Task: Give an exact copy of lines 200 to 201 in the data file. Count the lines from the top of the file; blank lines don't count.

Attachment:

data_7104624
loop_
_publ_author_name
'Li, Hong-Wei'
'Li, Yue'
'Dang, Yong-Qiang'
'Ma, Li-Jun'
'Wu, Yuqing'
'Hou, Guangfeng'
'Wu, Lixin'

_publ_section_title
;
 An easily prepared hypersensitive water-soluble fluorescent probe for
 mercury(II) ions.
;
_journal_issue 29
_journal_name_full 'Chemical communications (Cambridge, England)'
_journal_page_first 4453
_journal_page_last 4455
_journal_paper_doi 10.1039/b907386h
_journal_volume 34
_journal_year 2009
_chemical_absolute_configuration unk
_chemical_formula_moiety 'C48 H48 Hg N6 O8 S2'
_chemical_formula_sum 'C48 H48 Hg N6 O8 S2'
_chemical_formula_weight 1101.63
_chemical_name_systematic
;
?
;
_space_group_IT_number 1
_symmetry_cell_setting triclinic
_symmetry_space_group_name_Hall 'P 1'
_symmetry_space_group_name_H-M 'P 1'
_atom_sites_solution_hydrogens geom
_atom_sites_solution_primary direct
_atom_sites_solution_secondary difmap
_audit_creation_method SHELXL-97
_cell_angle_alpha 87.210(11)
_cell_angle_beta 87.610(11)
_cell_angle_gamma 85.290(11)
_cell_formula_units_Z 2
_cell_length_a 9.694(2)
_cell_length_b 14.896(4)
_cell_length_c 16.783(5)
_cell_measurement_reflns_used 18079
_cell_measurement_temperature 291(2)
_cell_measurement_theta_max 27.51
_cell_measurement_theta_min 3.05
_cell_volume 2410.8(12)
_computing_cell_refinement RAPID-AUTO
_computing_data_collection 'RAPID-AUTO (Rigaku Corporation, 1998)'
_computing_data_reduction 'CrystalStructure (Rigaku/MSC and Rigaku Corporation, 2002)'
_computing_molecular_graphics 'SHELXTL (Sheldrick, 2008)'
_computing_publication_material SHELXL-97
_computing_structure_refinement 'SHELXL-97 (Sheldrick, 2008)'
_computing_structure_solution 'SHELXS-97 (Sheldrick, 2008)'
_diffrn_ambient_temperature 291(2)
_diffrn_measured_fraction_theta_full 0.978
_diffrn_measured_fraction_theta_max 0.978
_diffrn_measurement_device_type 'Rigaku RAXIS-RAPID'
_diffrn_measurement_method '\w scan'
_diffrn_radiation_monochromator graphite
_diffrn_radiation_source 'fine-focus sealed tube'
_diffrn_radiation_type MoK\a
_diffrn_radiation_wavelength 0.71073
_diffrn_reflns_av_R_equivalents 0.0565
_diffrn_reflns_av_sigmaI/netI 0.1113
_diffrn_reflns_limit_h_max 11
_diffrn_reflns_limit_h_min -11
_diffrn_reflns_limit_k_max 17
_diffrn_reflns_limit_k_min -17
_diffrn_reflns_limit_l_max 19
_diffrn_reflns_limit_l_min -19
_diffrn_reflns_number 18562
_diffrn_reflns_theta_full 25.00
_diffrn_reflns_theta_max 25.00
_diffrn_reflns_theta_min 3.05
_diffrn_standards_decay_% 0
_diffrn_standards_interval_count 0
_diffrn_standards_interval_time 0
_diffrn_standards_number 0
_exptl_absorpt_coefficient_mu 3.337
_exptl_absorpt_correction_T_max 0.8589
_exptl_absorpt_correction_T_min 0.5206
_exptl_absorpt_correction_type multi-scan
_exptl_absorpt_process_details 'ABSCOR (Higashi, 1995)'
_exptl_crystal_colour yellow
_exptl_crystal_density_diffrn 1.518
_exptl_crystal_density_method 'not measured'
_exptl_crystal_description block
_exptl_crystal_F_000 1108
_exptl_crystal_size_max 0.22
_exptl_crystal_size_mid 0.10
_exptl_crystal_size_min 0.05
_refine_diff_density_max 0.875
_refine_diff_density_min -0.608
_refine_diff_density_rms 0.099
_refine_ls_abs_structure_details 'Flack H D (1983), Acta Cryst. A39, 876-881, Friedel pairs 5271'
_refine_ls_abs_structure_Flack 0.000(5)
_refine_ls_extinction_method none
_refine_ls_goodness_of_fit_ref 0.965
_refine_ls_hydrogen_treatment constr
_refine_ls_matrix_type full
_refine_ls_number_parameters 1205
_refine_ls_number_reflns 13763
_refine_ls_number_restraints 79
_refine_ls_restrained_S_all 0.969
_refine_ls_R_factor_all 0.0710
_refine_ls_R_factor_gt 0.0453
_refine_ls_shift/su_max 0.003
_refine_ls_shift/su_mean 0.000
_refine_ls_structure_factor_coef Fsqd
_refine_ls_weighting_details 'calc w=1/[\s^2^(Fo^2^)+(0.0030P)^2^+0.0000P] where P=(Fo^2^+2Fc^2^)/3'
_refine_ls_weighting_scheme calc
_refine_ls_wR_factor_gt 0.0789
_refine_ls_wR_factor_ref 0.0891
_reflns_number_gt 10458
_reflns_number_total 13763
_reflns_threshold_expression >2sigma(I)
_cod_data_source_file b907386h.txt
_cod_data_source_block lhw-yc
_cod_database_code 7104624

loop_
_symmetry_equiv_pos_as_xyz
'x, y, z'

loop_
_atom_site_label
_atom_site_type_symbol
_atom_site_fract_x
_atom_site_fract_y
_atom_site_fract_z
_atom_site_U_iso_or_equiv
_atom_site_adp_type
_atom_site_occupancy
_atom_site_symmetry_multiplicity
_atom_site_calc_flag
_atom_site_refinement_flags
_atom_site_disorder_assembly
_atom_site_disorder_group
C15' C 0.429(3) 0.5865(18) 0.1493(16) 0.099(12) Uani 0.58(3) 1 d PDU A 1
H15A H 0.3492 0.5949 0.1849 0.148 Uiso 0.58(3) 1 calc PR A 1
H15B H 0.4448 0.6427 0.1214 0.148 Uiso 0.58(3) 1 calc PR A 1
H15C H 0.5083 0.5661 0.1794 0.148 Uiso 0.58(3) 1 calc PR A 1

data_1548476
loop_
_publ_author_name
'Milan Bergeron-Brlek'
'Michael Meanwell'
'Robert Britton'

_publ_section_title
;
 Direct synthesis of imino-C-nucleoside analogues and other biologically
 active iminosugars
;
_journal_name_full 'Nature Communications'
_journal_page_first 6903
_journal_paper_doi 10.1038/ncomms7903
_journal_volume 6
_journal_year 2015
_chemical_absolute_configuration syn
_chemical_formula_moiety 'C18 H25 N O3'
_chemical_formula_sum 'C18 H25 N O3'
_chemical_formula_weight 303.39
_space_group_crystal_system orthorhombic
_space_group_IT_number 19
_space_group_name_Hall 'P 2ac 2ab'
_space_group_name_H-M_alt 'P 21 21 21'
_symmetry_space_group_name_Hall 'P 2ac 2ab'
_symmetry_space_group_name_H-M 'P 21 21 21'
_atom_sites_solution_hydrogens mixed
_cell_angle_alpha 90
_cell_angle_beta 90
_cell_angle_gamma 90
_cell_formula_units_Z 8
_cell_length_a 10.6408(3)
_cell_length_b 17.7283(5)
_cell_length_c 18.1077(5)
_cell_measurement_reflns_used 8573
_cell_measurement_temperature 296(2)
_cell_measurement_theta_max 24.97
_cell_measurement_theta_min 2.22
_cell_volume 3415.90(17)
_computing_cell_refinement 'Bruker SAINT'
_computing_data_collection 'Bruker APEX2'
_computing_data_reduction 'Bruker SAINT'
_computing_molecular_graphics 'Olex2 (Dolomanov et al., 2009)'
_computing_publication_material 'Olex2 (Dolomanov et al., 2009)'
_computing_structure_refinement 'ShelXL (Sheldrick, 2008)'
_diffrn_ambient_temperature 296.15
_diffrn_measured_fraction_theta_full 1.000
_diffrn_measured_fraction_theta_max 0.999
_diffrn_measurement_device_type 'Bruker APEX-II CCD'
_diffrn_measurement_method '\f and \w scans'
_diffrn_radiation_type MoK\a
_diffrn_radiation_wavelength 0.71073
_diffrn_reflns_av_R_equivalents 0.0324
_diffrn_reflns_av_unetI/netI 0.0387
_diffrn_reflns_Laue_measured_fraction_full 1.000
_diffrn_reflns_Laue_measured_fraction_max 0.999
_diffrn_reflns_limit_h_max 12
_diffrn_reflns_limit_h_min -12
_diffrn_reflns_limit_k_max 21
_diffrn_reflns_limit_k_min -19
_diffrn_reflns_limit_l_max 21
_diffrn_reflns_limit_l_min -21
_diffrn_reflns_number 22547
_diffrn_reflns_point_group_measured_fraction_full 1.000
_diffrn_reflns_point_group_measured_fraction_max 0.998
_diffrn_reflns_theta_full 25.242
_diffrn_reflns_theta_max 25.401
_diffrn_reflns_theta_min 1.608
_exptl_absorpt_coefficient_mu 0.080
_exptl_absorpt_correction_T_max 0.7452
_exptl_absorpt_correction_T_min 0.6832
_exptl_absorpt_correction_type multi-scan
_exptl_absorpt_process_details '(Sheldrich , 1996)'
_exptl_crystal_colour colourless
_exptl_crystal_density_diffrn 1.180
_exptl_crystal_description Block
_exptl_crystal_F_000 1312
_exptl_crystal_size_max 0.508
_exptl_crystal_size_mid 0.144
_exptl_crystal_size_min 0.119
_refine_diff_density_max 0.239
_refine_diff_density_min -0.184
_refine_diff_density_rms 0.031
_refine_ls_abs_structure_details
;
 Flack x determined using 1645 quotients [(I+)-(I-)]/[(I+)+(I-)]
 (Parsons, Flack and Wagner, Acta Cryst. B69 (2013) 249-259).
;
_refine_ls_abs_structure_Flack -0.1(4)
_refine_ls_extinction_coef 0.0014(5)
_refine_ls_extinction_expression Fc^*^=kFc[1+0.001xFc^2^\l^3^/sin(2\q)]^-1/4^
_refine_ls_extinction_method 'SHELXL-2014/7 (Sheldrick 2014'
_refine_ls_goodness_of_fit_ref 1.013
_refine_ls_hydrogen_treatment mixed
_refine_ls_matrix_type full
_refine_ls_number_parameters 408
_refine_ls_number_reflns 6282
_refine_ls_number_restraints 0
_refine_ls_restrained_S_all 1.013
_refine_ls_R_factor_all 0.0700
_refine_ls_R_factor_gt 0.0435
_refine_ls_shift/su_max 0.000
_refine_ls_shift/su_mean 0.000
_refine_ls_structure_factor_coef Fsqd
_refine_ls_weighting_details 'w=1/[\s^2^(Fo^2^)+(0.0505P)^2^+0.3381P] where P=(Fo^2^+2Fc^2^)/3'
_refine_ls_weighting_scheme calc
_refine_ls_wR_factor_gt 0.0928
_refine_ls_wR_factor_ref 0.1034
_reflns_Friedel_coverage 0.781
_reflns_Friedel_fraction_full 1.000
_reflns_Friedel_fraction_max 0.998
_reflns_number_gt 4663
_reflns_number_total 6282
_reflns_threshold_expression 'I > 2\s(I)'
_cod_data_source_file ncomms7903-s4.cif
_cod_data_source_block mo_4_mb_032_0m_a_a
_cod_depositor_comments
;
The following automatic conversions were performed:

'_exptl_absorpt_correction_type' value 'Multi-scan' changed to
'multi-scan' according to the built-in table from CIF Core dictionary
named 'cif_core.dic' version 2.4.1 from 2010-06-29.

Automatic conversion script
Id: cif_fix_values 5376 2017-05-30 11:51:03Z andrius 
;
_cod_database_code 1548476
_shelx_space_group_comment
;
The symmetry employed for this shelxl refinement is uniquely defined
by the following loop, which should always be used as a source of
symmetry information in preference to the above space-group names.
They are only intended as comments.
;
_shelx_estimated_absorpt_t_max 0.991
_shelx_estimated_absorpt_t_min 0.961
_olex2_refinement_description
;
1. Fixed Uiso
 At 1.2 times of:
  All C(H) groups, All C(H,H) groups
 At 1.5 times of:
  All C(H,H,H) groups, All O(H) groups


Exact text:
_diffrn_reflns_Laue_measured_fraction_max 0.999
_diffrn_reflns_limit_h_max 12